Refugee camps are imbued in the public imagination with assumptions of anarchy, danger and refugee passivity. Governing Refugees: Justice, Order and Legal Pluralism challenges such assumptions, arguing that refugee camps should be recognized as spaces where social capital can t only survive, but thrive. This book examines camp management and the administration of justice in refugee camps on the Thailand-Burma border. Emphasising the work of refugees themselves in coping with and adapting to encampment, it considers themes of agency, sovereignty and legal pluralism in an analysis of local governance and the production of order beyond the state. Governing Refugees will appeal to anyone with relevant interests in law, anthropology and crimilogy, as well as those working in the area of refugee studies.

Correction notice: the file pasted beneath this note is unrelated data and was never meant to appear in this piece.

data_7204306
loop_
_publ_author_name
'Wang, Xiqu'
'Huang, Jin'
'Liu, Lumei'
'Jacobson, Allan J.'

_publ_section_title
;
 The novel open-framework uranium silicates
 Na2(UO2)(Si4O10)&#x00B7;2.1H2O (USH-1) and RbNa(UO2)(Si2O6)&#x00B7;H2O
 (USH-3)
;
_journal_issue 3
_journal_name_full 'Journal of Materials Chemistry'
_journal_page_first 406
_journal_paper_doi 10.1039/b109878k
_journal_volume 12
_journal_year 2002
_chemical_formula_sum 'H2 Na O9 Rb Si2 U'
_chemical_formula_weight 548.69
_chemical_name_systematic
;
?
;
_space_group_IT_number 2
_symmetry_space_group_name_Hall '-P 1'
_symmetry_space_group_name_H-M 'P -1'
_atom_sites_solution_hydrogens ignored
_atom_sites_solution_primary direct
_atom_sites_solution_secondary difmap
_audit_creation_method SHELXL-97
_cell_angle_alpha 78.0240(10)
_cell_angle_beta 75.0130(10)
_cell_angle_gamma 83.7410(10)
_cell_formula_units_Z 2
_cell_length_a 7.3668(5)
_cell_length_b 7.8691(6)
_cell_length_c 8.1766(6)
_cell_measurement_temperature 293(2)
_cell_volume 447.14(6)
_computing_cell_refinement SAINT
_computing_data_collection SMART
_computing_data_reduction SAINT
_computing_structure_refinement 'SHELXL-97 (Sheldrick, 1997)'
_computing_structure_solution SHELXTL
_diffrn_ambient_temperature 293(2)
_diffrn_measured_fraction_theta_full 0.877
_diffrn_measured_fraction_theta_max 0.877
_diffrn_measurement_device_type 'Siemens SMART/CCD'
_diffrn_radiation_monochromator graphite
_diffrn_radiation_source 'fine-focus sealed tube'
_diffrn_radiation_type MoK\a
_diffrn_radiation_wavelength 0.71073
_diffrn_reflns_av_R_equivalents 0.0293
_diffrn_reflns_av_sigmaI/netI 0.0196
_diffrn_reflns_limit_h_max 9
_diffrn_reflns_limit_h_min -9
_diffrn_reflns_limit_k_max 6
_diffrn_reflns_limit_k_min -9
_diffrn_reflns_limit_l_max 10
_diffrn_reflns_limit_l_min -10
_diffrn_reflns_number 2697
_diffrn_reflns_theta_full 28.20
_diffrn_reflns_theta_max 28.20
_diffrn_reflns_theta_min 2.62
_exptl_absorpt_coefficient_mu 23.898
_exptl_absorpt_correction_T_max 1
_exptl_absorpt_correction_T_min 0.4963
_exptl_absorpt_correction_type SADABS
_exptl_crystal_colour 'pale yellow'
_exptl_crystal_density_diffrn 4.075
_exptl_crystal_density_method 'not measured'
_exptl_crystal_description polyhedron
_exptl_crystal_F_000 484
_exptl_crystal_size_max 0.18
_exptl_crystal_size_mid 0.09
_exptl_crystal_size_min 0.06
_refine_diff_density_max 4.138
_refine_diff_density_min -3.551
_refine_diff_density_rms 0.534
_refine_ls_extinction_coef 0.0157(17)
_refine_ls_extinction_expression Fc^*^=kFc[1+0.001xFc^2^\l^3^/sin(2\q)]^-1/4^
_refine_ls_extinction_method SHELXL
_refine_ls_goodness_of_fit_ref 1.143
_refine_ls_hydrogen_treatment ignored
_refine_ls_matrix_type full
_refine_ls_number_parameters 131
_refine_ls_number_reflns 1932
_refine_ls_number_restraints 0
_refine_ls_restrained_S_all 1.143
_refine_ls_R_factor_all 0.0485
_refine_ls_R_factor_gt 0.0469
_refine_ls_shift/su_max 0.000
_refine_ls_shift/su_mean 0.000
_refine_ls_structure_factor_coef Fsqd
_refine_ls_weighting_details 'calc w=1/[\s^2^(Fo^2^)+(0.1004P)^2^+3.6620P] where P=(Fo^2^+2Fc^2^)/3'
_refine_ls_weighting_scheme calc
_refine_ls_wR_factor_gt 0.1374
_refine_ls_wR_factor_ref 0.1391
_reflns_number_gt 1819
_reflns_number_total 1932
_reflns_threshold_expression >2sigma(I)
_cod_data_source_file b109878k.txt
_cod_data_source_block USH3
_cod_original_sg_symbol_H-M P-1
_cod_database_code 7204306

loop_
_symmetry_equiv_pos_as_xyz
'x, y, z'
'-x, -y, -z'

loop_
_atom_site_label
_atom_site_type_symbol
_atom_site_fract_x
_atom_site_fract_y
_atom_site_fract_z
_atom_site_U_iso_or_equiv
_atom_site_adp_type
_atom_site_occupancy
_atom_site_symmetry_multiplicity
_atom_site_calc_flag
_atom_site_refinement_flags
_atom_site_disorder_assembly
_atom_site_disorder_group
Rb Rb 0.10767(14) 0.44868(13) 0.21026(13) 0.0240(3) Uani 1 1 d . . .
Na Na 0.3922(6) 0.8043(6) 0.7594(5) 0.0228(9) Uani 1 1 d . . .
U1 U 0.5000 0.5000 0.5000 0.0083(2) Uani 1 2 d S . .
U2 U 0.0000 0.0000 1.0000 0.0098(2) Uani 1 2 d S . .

Kirsten McConnachie is Joyce Pearce Junior Research Fellow at Lady Margaret Hall and the Refugee Studies Centre, University of Oxford. Her research continues to study self-reliance and self-governance strategies among refugees from Burma.